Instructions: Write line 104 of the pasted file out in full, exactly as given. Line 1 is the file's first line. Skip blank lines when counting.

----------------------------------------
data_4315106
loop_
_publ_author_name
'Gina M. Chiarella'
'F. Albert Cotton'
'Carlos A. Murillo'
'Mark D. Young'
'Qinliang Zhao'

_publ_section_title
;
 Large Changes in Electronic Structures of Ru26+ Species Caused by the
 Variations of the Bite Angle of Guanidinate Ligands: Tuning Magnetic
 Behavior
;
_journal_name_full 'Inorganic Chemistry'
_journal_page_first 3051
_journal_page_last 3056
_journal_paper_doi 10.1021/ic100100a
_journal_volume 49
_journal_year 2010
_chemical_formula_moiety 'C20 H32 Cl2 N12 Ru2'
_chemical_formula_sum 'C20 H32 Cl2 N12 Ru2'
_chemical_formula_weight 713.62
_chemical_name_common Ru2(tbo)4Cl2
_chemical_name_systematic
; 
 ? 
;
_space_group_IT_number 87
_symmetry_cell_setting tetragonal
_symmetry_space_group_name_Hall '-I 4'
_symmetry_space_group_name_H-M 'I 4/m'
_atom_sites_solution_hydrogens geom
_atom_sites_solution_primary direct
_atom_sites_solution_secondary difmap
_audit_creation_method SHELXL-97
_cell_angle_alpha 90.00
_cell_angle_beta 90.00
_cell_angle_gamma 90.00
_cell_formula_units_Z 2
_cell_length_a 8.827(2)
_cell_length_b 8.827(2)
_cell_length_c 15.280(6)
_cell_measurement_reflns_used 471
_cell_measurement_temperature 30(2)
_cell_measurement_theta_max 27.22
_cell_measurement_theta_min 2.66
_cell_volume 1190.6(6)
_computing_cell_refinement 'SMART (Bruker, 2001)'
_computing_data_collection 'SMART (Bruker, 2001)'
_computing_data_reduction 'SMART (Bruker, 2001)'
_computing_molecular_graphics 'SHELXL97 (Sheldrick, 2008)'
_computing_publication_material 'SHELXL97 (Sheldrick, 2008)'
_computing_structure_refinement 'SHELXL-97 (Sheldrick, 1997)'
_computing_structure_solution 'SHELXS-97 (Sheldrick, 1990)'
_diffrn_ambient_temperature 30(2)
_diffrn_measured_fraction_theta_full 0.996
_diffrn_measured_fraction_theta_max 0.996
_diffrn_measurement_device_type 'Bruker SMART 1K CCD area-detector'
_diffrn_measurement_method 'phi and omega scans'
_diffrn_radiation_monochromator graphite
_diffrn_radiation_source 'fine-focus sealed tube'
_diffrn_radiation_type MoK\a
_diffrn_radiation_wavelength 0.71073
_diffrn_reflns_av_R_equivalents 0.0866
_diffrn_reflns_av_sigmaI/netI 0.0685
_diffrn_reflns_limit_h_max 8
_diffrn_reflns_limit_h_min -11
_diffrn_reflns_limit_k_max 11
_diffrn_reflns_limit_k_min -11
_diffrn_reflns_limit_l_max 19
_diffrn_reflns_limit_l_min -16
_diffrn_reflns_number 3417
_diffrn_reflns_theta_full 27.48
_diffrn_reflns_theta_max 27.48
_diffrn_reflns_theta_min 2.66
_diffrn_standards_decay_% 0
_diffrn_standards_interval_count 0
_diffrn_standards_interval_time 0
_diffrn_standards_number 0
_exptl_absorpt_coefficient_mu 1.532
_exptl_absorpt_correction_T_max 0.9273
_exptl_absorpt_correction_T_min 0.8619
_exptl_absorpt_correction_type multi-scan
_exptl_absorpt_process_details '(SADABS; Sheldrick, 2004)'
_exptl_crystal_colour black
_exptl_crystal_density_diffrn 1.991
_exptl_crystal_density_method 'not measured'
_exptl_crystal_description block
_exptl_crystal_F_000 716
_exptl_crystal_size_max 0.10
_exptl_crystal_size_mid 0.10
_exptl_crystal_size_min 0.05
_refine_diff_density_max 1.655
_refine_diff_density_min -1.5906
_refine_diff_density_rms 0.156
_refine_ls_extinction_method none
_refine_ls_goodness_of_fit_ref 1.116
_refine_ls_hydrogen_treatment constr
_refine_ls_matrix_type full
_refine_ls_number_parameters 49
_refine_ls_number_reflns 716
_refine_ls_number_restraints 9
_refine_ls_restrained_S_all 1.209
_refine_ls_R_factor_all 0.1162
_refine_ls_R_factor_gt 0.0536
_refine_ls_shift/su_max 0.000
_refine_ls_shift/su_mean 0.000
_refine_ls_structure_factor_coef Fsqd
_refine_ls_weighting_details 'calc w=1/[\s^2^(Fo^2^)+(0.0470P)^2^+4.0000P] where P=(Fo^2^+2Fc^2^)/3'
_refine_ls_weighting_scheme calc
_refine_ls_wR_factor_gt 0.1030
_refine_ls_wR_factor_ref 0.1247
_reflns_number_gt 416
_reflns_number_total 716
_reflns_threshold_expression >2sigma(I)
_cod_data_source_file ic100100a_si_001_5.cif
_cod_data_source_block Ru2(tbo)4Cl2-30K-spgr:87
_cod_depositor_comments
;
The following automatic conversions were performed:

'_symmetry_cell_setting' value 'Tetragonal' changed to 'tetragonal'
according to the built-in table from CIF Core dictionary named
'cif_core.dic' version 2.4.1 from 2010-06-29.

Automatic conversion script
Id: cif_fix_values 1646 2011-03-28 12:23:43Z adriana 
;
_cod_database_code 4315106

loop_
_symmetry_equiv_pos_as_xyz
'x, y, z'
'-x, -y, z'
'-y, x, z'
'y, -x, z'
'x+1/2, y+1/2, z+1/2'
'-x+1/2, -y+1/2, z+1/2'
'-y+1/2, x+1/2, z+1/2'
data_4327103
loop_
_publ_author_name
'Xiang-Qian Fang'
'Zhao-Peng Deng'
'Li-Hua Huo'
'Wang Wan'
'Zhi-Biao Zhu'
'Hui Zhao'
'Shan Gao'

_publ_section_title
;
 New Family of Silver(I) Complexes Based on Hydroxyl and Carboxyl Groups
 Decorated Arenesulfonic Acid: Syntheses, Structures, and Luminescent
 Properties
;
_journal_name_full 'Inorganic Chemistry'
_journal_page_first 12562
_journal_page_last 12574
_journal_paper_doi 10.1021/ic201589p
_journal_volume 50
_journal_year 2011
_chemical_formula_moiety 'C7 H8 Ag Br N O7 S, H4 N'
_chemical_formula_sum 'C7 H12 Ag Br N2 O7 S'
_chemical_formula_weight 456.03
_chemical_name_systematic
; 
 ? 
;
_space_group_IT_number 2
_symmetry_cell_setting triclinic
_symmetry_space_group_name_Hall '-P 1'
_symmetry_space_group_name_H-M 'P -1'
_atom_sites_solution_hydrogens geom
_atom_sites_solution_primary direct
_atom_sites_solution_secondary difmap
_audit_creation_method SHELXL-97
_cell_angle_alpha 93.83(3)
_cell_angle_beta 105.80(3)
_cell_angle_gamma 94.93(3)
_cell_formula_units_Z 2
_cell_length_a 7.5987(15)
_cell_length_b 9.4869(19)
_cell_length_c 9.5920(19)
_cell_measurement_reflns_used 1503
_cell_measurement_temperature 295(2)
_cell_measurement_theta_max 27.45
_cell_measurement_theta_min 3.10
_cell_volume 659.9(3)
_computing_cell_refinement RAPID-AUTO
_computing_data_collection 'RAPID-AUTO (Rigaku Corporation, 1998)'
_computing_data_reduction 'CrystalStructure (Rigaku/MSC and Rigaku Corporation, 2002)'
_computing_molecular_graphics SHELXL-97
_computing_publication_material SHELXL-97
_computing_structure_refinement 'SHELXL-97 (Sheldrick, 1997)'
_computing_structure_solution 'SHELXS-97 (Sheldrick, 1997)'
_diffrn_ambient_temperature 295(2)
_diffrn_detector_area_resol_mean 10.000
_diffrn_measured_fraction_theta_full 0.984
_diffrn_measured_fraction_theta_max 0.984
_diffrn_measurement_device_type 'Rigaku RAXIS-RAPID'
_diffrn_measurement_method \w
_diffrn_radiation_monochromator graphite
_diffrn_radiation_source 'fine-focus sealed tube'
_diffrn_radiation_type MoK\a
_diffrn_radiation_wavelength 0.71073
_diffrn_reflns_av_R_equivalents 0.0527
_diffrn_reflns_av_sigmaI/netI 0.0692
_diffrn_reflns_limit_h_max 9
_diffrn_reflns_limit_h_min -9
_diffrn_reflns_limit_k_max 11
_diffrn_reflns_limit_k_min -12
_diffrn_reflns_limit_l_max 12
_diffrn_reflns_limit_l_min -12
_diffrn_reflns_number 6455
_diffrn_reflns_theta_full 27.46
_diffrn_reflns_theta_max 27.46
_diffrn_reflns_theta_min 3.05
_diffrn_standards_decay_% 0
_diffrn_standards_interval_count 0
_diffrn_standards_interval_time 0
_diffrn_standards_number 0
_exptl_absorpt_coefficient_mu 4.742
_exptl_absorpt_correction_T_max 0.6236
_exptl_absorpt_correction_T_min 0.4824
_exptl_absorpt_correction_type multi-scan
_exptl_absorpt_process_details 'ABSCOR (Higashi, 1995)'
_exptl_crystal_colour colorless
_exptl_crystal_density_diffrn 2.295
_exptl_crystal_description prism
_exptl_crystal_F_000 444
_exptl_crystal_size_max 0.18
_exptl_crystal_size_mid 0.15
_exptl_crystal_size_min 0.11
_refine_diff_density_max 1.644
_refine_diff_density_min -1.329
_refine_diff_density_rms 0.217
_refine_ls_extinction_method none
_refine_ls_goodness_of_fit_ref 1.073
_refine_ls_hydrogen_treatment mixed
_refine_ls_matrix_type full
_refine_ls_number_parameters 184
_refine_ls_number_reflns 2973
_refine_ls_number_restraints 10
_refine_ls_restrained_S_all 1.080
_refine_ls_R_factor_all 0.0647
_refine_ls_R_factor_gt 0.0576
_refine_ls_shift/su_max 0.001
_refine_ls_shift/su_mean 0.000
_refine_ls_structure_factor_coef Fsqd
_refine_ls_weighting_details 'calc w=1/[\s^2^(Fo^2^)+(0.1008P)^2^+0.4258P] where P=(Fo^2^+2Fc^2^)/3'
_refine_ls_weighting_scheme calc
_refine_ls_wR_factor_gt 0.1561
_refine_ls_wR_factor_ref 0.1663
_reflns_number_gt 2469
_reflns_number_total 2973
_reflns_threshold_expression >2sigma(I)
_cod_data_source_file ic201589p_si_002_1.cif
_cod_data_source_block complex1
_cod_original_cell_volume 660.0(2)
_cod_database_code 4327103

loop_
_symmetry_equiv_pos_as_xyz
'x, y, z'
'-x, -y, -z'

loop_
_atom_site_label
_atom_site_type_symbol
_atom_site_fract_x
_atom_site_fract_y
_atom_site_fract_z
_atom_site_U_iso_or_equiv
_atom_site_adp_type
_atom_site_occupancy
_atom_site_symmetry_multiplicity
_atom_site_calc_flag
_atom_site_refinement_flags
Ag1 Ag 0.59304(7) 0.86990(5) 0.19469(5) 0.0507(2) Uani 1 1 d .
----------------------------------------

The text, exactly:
_refine_ls_restrained_S_all 1.209